Entertaining Josephine Poole

When I first discovered Josephine Poole, it was through Billy Buck (published as The Visitor in the US) and Moon Eyes which I wrote about here and here. Not long after reading those two ‘books for young adults’ I found Yokeham, which I’d read was her ‘first novel for adults’ (it’s not, that was The Lilywhite Boys, which needs a post of its own). Published in 1970, it’s set around the house of the title, ‘a brave attempt at a Palladian Mansion’, and, in another good sign, the cover illustration is by David Gentleman…

Poole 3

It’s a couple of years since reading, but I still have the atmosphere it left. This includes shades of Harold Pinter and Accident, and an incidental pair of sisters marooned in a hardly-visited Haversham-esque suite adorned with French sofas and pigeon droppings. The characters, if I attempt to explain the awkwardness of their situation and not the treatment, are akin to players in a rural episode of The Avengers – ones starved of any light from the swinging sixties, and cast by the local amateur dramatic group. Poole’s great skill is in exploring the dread of their predicament.


Like Billy Buck, this book’s all about a Trojan horse visitor with the power to undo. Except, this time, Poole might be echoing Terence Stamp and Theorem (minus anything racy and Italian). It’s a gradual unravelling, under skies that are leaden, in air that’s damp and peaty.

There’s a bleak and frankly unsympathetic portrait of a portly gay gallery owner, yet in this lies part of Poole’s talent – a grisly dark humour in certain situations, not a million miles from Joe Orton. Maybe she’d enjoyed Entertaining Mr Sloane too:

The door opened and Mrs Horner steered a trolley of coffee and unwontedly elaborate biscuits into the room. When she had negotiated the tapestry pouffe and a nest of tables, she turned to him with moist cheeks, and rolling up her eyes exclaimed: ‘Oh, Mr Dando, you’ve made my Frankie such a happy girl! Mr Dando? Hark at me! Compton, I must call you now; and Compton, call me Mother!’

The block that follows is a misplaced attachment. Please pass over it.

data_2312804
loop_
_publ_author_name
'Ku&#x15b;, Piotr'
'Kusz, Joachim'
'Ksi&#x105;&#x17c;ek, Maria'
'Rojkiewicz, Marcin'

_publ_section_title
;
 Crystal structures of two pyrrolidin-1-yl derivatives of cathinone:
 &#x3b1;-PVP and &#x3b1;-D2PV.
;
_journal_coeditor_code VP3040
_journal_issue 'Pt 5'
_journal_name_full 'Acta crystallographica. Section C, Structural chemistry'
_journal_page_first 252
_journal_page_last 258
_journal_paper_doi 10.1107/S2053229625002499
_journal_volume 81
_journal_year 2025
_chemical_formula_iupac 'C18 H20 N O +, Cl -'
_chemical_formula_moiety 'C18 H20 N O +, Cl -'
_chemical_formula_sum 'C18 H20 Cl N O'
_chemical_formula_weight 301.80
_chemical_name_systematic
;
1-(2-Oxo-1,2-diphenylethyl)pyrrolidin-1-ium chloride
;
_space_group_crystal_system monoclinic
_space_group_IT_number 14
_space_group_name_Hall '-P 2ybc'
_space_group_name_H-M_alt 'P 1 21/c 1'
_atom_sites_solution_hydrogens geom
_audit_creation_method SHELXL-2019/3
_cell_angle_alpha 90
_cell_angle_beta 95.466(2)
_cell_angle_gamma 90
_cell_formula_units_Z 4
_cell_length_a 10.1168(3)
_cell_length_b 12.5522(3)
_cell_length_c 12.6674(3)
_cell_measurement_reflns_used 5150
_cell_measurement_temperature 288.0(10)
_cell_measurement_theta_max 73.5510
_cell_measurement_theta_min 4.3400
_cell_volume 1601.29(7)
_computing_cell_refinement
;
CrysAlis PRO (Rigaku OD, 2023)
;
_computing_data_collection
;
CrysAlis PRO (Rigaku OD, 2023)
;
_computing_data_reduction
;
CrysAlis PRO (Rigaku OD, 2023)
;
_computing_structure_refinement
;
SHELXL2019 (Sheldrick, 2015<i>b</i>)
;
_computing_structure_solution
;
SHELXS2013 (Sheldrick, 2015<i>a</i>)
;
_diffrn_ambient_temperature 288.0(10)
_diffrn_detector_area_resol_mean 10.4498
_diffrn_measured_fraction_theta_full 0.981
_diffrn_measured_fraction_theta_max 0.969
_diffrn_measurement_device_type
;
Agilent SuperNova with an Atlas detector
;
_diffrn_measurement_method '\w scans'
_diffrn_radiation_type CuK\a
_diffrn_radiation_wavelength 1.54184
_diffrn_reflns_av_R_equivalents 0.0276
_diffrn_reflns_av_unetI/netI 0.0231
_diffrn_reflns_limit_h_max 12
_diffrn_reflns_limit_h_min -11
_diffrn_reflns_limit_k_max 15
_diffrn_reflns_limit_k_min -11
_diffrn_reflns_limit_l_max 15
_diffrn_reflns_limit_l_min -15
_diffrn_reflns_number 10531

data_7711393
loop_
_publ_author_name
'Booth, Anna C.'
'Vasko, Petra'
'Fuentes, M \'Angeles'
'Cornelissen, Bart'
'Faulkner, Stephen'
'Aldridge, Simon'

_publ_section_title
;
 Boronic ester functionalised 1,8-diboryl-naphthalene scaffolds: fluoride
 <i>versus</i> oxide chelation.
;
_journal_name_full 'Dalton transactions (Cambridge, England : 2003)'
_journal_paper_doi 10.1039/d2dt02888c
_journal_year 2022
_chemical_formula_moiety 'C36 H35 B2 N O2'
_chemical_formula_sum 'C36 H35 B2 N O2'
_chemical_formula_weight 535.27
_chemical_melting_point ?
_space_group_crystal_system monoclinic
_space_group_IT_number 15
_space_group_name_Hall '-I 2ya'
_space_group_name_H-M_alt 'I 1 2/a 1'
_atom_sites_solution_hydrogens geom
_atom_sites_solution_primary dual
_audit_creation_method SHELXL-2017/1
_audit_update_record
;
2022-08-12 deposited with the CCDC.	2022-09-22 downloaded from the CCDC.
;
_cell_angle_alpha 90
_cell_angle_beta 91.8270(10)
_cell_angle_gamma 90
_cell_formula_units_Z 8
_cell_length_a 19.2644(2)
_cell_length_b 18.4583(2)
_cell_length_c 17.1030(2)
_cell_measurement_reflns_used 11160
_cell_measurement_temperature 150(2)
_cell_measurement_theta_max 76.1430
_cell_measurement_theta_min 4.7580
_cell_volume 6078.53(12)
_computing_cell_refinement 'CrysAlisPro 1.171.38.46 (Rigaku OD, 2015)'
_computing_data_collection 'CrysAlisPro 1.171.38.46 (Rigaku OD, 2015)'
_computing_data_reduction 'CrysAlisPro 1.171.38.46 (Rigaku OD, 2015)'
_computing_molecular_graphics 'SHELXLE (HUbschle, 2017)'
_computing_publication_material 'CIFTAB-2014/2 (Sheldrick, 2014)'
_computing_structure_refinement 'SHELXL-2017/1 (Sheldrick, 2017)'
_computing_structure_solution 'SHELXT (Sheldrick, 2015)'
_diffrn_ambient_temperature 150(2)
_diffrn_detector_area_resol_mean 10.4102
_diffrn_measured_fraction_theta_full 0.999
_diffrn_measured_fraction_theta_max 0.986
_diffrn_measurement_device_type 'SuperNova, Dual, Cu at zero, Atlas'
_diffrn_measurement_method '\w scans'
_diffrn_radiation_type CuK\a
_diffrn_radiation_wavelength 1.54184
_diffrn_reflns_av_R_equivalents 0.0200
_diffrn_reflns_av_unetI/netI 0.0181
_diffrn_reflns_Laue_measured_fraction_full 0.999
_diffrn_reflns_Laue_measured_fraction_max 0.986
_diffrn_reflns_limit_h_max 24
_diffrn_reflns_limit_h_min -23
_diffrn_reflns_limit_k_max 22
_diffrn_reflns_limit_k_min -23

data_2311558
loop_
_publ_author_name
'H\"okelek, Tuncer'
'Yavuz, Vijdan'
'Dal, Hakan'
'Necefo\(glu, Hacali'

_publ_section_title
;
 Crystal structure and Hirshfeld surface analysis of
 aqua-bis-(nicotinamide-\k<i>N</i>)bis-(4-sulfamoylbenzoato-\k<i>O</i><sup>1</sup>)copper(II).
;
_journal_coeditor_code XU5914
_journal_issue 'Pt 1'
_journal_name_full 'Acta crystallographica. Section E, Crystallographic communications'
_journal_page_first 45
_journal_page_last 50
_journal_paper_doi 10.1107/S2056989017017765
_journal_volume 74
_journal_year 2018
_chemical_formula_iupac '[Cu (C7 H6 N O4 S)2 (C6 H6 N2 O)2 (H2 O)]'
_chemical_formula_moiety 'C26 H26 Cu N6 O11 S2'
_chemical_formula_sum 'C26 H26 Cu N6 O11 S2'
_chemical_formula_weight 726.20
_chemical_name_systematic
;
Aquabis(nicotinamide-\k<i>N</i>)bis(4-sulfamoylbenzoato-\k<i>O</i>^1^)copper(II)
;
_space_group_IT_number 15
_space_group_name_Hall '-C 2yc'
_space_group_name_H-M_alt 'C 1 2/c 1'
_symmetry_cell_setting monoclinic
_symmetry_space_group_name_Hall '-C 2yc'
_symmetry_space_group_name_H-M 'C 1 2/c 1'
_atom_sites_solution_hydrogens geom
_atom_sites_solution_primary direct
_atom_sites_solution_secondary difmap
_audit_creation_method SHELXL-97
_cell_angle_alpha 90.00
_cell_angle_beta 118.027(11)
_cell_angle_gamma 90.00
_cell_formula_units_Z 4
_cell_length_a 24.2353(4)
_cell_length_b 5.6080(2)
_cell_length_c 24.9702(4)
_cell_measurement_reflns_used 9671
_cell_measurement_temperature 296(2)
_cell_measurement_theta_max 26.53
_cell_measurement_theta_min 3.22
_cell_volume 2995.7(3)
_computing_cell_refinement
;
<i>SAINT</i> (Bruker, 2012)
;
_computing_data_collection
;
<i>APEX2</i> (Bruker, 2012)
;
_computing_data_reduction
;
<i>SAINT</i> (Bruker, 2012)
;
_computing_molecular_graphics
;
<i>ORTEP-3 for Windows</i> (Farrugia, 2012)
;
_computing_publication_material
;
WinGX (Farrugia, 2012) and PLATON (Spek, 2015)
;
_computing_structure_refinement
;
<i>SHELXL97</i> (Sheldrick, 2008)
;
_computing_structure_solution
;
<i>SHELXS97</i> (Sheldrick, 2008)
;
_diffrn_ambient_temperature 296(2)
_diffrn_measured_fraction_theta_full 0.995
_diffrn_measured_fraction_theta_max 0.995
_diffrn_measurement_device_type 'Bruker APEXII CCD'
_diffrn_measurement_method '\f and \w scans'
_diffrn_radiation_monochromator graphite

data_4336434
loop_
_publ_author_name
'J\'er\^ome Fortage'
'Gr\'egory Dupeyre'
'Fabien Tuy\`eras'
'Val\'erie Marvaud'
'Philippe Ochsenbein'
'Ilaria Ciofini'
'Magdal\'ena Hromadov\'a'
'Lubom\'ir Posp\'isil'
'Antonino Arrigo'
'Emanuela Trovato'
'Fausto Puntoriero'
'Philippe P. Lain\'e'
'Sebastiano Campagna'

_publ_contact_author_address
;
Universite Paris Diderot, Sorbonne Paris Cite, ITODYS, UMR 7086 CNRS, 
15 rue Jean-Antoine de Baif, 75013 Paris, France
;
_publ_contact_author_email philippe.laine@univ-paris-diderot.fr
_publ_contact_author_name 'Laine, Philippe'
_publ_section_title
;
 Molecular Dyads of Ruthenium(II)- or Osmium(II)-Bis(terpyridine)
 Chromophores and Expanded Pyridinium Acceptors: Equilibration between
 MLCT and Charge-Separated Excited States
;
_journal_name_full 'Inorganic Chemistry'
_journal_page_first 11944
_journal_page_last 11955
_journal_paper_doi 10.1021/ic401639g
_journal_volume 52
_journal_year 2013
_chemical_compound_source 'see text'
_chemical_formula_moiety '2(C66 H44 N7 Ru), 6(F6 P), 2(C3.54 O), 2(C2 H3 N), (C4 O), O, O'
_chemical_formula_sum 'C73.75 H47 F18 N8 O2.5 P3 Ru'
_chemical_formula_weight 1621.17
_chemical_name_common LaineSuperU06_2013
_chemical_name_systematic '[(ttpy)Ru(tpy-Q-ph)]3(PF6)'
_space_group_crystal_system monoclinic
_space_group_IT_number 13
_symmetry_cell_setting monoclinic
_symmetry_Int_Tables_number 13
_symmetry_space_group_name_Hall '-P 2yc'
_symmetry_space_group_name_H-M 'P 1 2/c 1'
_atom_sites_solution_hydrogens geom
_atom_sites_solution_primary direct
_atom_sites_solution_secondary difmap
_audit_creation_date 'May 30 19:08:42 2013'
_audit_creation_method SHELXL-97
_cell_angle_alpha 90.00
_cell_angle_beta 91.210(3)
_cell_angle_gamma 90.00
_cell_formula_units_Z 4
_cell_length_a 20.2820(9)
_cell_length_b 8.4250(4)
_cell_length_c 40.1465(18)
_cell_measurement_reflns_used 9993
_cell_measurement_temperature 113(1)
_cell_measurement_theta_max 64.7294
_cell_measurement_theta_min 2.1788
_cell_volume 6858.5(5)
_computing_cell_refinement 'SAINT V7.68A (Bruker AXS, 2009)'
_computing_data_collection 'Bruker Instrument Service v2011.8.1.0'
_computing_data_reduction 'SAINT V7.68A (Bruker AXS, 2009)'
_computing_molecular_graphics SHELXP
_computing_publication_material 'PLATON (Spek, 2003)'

After this novel, Poole went back to young adult fiction, a part of her talent publishers chose to focus on and perhaps at times pushed her into a particular remit, but she has continued to write until recently. In the late 90s and 2000s there was a string of acclaimed stories alongside Angela Barrett’s beautiful illustrations: non-fiction with Joan of Arc, and Anne Frank, besides a retelling of Snow White.

In 2003 she produced Scorched, a return to her trademark setting deep in the Somerset landscape, rich with folklore, the heat of summer harvest and the cool harbour of ancient houses. She certainly hadn’t lost her touch, for this is a richly atmospheric, unsettling novel for young adults, with the indecipherable haunting effect of M R James and an almost Patricia Highsmith-like exploration of duality.

On the dustwrapper of Yokeham, Josephine Poole was asked to write about herself. Later in Scorched, she explains how the idea for the story came to her ‘as we were planting spring bulbs at the far end of the garden’, a perfect image.


Anyone searching for Yokeham, which is long out of print, must be warned that the ISBN number seems to have at some point become muddled with something inexplicable but which seems to exist, being the autobiography of Gyles Brandreth. You have been warned. Check carefully first.

Running with the deer – 1971 in children’s literature

Image includes elements of Michael Heslop’s design for the cover of William Rayner’s novel ‘Stag Boy’

Stag Boy by William Rayner (1971)

Billy Buck by Josephine Poole (1972)